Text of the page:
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Wednesday, August 20, 2014
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Published: Tuesday, 12/3/2002

Wine from fine year can be a perfect gift

For the purposes of this column, “hereafter” refers not to an ultimate Hereafter, but to the time between this evening's dinner and your golden wedding anniversary, or maybe a little bit less. There are wines for each term of this span, between what will nicely suit meatloaf tonight and a triumphant loaf of beef wellington in the spring of 2052.

There's an optimistic delight in laying down a bottle you tend to leave alone for a fairly long time. Did Thomas Jefferson, I wonder, peer into the shrouded future of his new nation when in 1789 he laid down in the cellar of his official Paris residence some bottles of '84 Yquem and Lafite, which would lie there undisturbed until their discovery in 1986.

Keep this in mind when you want to find a gift for the person who has everything - boss, wealthy uncle, U.S. Senator. Even if he/she has six cases of some great red burgundy, vintage '96, six cases and a bottle are so much the better.

It may be that the intended recipient of your thoughtfulness doesn't like red wine - or white (which, depending on his/her age and health, may be a better choice, for red wine usually outlives white) - it doesn't make much difference, since a really fine bottle of either color from a great year makes an appreciable lump on the toting up of one's net worth.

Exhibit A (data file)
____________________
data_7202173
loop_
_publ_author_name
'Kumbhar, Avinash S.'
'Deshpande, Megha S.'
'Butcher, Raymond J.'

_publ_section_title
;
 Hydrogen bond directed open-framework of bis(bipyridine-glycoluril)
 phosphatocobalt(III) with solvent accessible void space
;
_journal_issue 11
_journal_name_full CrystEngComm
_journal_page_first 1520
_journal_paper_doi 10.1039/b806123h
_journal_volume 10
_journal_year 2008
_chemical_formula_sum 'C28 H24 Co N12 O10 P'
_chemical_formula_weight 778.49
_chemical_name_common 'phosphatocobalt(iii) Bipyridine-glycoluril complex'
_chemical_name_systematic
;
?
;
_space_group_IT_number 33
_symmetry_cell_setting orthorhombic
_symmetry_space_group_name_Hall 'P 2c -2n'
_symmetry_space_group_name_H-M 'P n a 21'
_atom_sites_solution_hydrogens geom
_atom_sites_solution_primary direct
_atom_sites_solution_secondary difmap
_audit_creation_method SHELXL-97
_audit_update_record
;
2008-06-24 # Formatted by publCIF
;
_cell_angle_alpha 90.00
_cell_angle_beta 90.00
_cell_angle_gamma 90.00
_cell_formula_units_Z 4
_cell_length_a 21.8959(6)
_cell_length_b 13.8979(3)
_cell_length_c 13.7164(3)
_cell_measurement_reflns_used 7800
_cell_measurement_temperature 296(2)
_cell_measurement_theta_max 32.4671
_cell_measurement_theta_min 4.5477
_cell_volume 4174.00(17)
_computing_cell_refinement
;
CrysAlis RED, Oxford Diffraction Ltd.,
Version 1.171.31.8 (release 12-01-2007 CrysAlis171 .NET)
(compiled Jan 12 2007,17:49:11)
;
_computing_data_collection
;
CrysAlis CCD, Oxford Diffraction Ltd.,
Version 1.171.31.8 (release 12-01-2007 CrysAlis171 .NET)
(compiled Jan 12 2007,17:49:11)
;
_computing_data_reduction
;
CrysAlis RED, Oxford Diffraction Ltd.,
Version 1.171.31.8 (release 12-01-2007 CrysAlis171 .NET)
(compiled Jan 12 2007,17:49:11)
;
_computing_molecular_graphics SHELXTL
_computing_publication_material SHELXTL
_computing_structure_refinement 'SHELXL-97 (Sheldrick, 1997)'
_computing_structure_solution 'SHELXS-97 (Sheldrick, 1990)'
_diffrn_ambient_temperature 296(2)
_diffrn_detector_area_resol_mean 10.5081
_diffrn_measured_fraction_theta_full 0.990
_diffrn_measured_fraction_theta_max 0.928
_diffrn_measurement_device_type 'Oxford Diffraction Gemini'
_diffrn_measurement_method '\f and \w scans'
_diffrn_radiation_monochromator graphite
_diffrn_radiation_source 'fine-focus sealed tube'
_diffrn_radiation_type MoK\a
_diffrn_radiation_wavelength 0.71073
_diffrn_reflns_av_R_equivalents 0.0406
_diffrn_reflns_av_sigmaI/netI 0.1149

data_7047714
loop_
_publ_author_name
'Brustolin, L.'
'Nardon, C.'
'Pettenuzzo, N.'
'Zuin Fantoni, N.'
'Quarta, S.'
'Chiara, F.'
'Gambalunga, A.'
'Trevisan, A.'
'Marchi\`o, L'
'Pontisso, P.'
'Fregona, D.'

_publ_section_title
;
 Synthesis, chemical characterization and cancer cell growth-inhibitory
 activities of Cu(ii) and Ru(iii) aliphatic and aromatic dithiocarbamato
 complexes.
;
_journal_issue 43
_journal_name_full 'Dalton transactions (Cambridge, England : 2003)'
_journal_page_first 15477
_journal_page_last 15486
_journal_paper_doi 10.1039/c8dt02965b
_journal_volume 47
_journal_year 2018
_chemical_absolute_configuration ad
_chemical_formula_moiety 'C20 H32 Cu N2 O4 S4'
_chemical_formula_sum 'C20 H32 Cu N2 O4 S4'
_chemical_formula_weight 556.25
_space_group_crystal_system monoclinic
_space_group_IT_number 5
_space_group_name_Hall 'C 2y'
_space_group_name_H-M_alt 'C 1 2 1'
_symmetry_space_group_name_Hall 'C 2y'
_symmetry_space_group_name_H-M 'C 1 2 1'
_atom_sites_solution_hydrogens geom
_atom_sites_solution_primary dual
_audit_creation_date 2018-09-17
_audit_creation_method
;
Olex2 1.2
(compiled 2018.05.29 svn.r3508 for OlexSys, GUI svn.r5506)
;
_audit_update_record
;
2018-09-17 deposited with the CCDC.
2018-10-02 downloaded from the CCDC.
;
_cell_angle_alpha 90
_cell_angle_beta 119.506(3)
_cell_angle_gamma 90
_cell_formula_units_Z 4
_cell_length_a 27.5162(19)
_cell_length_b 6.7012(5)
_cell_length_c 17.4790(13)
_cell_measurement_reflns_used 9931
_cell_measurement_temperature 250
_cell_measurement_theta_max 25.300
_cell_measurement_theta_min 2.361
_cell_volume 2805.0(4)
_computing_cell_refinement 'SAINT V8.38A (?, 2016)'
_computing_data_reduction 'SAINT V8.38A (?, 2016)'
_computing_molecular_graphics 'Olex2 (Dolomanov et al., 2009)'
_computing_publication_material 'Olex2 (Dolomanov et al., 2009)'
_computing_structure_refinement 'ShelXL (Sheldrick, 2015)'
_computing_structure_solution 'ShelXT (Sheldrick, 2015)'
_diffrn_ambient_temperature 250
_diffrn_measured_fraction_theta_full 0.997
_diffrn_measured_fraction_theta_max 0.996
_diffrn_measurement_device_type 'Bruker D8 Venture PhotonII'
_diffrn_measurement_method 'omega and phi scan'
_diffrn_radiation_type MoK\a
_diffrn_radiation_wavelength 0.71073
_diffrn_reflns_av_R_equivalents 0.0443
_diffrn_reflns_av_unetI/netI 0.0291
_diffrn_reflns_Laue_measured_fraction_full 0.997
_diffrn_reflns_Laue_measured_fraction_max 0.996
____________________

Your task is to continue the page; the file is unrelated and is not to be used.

What kind of price are we talking about? Start at $50, and be prepared to go up, far up. Ask your dealer for guidance if you don't feel confident in your judgment; he/she will doubtless be happy to help.

Don't wait for the week before Christmas, either. Many of Europe's finest bottles never get far past the East River piers, and only a special order from your dealer may be able to liberate one from the East Coast retail dealers.

One last note: If a bottle is the right choice, it's like a dollhouse; you can simply add another each year. To really make an impression, of course, give not just a bottle, but a whole case. Wooden cases are really classy, and almost all retailers will give you the 10 percent discount the Ohio Liquor Commission grudges the retail customer. You might want to know, by the way, that apart from North America and, I believe, Japan, where a case is 12 bottles, the rest of the world seems to do well with six-bottle cases.



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